Part of the vision of this project is bringing synergy to all the elements.  For instance, kids who come there for player development might watch Jack Sock working out with his coach.  It’s all open to the public, so you might see two major college teams having a dual match while a USTA national 50 women’s doubles tournament is taking place. Remember, there will be 100 tennis courts. 
Is this the most tennis courts at one location in America?
The biggest tennis center that I know of is in Mobile, Alabama. That has 50-some courts, I think. The National Tennis Center at Flushing Meadow has 32.
When will the Lake Nona site be finished?
The projected completion date is late fall of 2016.
Other than a love for tennis and a deep knowledge of the sport, what prepared you for this new job?
The renovation of the Pit really helped. I was there to see part of the renovation. What we had to do was to take a 50-year old building and bring it into this century. The old Pit had nothing when it was built.  The new Pit is functioning now.  It’s being maintained now. A lot of that technology and know-how will be put in the Lake Nona project.  I love to build and to construct.  Maybe the best thing we did at the Pit was place all the refreshment stands in pockets outside the concourse.  In the old Pit, you had massive crowds in the concourse trying to get to the food concessions. People queued up and it was a mess to move.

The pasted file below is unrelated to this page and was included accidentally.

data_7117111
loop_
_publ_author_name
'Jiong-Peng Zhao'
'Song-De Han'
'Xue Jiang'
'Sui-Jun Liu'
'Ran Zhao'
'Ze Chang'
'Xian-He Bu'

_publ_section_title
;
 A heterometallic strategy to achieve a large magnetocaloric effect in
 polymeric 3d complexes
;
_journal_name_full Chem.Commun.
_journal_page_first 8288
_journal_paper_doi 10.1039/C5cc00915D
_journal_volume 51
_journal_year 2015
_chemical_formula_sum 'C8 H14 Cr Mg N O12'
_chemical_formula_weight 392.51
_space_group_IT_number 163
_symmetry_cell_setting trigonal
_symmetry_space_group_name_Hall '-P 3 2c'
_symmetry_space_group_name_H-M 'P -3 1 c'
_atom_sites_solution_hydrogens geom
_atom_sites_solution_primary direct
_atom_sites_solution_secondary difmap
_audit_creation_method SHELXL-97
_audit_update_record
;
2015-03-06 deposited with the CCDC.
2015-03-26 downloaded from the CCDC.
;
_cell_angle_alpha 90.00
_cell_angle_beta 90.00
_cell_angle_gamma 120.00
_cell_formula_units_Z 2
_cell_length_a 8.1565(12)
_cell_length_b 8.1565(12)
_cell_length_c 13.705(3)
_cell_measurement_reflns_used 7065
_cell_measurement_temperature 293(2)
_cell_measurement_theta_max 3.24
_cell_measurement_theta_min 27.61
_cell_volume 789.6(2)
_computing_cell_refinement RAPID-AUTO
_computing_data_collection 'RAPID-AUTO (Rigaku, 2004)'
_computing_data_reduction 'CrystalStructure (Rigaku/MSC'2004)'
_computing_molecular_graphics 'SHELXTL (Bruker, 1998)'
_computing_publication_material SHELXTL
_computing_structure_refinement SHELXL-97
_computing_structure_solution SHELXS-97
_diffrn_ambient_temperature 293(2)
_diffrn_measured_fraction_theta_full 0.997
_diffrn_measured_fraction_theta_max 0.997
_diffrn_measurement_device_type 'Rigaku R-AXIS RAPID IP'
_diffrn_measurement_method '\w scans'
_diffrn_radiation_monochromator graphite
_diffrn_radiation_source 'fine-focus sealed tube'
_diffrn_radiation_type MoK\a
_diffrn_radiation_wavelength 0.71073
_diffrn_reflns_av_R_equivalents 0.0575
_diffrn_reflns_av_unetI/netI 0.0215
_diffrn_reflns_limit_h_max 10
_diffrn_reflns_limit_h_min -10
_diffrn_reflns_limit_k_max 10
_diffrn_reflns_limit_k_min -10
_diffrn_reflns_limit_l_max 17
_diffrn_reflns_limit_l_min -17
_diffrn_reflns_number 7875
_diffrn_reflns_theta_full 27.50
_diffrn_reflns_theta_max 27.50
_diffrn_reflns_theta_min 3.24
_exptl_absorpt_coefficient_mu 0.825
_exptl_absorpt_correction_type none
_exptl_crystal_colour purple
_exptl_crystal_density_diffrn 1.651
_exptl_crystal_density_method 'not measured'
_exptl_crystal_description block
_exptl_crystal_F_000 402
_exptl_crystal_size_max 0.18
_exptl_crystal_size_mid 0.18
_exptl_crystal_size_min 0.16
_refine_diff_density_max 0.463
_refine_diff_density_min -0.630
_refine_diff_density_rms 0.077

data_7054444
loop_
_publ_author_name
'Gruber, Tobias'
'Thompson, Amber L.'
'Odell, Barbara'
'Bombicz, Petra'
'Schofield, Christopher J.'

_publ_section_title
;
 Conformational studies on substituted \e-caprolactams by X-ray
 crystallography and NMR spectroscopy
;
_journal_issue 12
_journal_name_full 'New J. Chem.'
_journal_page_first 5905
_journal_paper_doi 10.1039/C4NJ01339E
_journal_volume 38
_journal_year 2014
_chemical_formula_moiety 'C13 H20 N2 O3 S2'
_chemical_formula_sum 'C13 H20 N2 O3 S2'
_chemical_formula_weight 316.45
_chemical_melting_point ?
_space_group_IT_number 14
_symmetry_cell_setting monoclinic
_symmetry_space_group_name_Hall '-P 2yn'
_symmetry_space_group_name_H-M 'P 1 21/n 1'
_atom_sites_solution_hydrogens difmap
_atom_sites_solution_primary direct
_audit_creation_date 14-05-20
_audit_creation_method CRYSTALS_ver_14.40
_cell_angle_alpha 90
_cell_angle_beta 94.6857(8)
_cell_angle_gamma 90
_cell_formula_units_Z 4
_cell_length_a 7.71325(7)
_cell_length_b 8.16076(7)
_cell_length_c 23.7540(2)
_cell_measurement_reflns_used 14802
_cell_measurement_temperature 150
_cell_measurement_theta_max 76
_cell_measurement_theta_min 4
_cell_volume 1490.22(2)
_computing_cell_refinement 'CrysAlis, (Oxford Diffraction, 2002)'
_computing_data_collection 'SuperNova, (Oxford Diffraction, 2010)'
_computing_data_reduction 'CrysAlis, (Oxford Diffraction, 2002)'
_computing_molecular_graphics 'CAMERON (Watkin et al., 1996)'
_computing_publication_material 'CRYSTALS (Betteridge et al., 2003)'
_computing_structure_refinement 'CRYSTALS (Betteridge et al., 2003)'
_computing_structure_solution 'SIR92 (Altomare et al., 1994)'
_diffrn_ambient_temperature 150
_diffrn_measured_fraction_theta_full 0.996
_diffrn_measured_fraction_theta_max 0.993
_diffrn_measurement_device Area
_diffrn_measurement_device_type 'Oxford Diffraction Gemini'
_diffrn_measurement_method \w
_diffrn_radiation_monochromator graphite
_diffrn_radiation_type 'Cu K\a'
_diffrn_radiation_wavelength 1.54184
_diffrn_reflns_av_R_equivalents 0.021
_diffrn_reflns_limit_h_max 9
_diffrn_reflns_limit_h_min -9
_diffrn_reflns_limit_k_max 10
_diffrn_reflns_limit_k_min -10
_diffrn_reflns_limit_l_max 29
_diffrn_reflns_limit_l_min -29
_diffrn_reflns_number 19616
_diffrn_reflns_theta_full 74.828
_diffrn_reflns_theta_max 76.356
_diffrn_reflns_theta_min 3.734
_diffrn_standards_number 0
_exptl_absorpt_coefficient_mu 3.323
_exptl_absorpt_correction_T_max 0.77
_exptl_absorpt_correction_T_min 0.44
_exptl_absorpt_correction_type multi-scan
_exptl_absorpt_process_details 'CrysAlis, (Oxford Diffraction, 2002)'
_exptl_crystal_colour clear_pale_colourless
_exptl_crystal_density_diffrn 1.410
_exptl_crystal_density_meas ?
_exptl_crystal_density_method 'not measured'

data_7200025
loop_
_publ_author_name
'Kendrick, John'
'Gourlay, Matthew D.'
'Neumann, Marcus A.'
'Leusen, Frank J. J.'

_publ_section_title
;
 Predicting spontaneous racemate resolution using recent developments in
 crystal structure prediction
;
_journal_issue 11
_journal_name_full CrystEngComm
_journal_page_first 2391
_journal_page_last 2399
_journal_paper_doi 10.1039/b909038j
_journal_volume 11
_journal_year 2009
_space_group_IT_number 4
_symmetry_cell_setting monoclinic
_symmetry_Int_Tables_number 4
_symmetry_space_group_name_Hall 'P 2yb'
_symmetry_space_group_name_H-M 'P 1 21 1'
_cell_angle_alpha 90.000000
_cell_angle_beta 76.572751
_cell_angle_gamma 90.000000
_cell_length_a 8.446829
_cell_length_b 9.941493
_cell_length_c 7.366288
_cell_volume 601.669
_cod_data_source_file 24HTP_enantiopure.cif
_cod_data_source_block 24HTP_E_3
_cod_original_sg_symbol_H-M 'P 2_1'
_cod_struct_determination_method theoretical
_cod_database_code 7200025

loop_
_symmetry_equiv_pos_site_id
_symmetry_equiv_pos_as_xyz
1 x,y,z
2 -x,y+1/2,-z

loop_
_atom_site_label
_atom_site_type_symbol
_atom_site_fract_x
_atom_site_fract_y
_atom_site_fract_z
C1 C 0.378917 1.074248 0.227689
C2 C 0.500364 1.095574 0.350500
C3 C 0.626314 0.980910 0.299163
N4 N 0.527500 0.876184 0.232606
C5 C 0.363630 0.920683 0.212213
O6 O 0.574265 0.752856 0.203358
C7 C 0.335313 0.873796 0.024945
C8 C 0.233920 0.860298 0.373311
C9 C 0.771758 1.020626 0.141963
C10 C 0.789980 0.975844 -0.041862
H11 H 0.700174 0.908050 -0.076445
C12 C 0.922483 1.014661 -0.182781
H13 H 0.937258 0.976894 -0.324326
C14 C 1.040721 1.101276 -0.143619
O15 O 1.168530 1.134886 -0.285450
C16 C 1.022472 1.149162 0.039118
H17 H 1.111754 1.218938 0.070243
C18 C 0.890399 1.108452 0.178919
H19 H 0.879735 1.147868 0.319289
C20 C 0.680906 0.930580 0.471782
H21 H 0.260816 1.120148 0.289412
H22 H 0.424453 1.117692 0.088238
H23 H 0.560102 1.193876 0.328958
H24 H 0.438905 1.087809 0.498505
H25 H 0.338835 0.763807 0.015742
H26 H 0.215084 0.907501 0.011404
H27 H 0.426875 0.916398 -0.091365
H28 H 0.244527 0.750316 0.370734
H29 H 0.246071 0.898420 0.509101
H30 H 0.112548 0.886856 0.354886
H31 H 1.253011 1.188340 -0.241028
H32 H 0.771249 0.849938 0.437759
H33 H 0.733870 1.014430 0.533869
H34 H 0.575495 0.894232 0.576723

What else did you change at the Pit?
One of the major challenges was connecting the Rudy Davalos building next door. The Rudy was standing alone. To get to the Rudy from the Pit you had to go outside.  That wasn’t functional. What I think I can bring to the national campus is a set of eyes. What is the function of that? Can this be maintained?  How can we make it to last?
You were also involved in the building of the George P. Mitchell Tennis Center at Texas A&M when you coached there, weren’t you?

I was, particularly the stadium. That was a six to seven million dollar project.  The men’s and women’s NCAAs were twice held there when I was coach.
I suspect you had a say in the formation of the McKinnon Family Tennis Center, south of the Pit, right?
Yes, I oversaw the project, in particular the stadium.
You must be happy at how these things turned out.
Maximizing resources, making sure things are functional, that’s what makes me happy and proud. My first experience with functionality was at the Lobo Tennis Club.  We were having trouble playing matches in the early spring because of the lousy weather.  Night play was out of the question.  We needed to do something.  And that came in the form of an indoor bubble. We added a second bubble before I left.  
Were you a member of the USTA as a youngster?
I joined the USTA at 9 or 10, back in the early 1970s.  I was a late bloomer. I started to play serious tennis between the ages of 15 to 18.  As a teen, I played the USTA amateur circuit back East. Ten tournaments on clay and hard courts.